"I don't want to participate
in any more wars," the son of a World War II veteran told
the Tech audience. "It dehumanizes everyone all around. It's
Benderman said he discovered
that Iraqis are like Americans in many ways. He read the
Koran and saw its similarities to the Bible.
Benderman's wife, Monica
Benderman, said she noticed a change in her husband when he
returned from Iraq. He had trouble sleeping and brooded.
He found peace only when he decided to reject war and seek
conscientious objector status, she said.
were passed in the audience to collect funds to help with
Benderman's defense. He has the help of civilian and
military lawyers. A Web site — http://www.bender/
mandefense.org — explains his situation.
from 31 countries have written to him. And "a lot of people
who served with me are supportive," he said. "Nobody hates
war more than a soldier."
Joe Parko, a retired Georgia
State University professor and member of the Georgia Peace
and Justice Coalition, told the Tech audience, "If his
courage to speak out saves a single life, then Sgt.
Benderman deserves a medal, not a court-martial."
Words From Pentagon Politicians-In-Uniform About Armor
Troops Still Don’t Have It
May 7, 2005 American Forces
Brig. Gen. William Cato from
Marine Corps Systems Command reported to the committee that
"100 percent of our wheeled vehicles involved in combat
operations in Iraq, Afghanistan or the Horn of Africa are
type of armor.
[Two fucking sandbags on the
floor is “some type” of armor in the opinion of Generals
safely manning desks in the Pentagon. The truth is that the
good General is covering up for Pentagon incompetence.
Instead of yelling his troops need real protection, he’s got
his head too far up Rumsfeld’s ass to tell the truth about
The Marines are also
adding underbody armor and
other reinforcements to Humvees, 5-ton cargo
trucks and other supply vehicles.
[So, still “adding” armor,
are they? If the troops had it, no need to add it, right?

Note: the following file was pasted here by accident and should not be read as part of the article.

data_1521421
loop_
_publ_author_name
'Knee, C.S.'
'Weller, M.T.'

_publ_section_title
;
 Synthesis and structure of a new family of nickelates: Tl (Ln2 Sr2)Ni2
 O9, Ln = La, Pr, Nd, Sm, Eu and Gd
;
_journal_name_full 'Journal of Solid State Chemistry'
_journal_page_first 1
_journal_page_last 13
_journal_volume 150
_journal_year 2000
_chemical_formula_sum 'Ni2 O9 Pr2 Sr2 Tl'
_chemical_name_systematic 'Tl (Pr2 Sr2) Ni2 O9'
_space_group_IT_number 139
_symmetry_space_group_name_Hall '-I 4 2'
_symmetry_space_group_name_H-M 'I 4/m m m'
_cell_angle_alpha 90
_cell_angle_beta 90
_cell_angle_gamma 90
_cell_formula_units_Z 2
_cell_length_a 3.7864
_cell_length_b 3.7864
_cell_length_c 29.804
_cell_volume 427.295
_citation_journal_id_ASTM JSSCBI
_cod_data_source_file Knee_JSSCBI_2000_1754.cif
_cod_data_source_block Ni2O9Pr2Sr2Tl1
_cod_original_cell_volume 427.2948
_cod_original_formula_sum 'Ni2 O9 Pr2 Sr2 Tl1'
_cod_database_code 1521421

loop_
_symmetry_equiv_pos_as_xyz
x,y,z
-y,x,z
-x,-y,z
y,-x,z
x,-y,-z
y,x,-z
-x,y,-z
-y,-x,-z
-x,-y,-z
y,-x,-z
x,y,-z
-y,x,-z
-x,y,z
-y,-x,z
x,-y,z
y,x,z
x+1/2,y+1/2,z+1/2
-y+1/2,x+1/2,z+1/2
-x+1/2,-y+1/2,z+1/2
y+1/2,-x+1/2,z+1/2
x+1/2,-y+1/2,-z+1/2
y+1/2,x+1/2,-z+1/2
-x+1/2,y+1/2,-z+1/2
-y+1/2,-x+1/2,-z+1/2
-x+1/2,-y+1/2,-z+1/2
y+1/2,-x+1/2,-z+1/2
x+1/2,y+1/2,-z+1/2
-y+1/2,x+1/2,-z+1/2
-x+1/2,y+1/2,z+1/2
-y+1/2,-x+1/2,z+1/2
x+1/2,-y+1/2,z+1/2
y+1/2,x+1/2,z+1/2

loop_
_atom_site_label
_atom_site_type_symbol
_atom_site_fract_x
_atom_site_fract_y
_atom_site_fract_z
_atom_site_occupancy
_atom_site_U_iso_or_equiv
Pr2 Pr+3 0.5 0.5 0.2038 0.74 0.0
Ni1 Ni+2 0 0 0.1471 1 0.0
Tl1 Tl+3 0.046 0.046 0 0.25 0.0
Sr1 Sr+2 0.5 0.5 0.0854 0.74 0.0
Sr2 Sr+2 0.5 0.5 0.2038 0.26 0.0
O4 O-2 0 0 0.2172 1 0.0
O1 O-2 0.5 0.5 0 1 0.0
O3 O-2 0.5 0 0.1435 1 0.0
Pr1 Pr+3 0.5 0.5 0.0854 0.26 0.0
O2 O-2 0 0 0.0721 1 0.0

Meaning, they still not
have it. Now check the bullshit smoke-screen he
hands Congress about what’s going on:]
"We continue to meet emergent
vehicle armor protection requirements to stay ahead of an
adaptive enemy," Cato said.
Military Families Stand Up For Paredes And Benderman
of the Vermont chapter of Military Families Speak Out we
stand in solidarity with Pablo Paredes and Kevin Benderman.
Each man will stand trial on May 11th
for refusing deployment to Iraq to fight the unjustified war
that tears that country apart today. Their applications for
conscientious objector status have not been accepted.
Petty Officer Third Class
Pablo Paredes refused deployment on December 6, 2004. He
stated at the time, “I don't want to be a part of a ship
that's taking 3,000 Marines over there, knowing a hundred or
more of them won't come back. I can't sleep at night
knowing that's what I do for a living." Since then he has
actively opposed the war appearing at many rallies.
Sgt. Kevin Benderman refused
redeployment after having served a year in Iraq. After
seeing first hand the carnage that the war wrought on the
Iraqi people he stated, “I was there for six months and I
did not see the first weapon of mass destruction. I did
receive orders from the company commander to shoot children
if they threw small rocks at us and that was when I figured
out that the entire thing was way over the line.”
men have become powerful voices in the opposition to the
illegal and immoral war in Iraq. Their refusal to take part
in the war machine has given credence to the demand for
immediate withdrawal of our troops from Iraq.
this the military is trying to make an example of these men
by imprisoning them.
that the war itself should be put on trial not the soldiers
who refuse to fight it. Join us in demanding the freedom of
Pablo Paredes and Kevin Benderman.
TRUTH? CHECK OUT THE NEW TRAVELING SOLDIER
the truth - about the occupation or the criminals
running the government in Washington - is the first
reason for Traveling Soldier. But we want to do more
than tell the truth; we want to report on the resistance
- whether it's in the streets of Baghdad, New York, or
inside the armed forces. Our goal is for Traveling
Soldier to become the thread that ties working-class
people inside the armed services together. We want this
newsletter to be a weapon to help you organize
resistance within the armed forces. If you like what
you've read, we hope that you'll join with us in
building a network of active duty organizers.
with Iraq War vets in the call to end the occupation and
bring our troops home now! (www.ivaw.net)
VETERAN SPEAKS OUT:
A FORUM ON
MILITARY RECRUITMENT AND THE IRAQ WAR
May 03, 2005
SPEAKER: IRAQ VETERAN JOHN OLIVERA
was the Public Relations Director in the Eastern
Mediterranean Sea during the Iraq conflict, but he decided
to resign shortly after the invasion of Iraq after serving
in the Navy for 20 years in Kosovo, Afghanistan, and Iraq.
us for this rare opportunity to hear directly from a veteran
speaking out about the Iraq war as well as military
families, high school students targeted by military
recruiters, and activists.
WEDNESDAY, MAY 11
University of Washington
Smith Hall, Room 120
In the quad next to Red Square
PANEL OF SPEAKERS INCLUDES:
MARK WILSON: Democratic
challenger for U.S. Senate; Member of Military Families
Speak Out and Western Washington Veterans for Peace.
MARY SUE GALVIN: Freshman
class representative of the Garfield Parent Teacher Student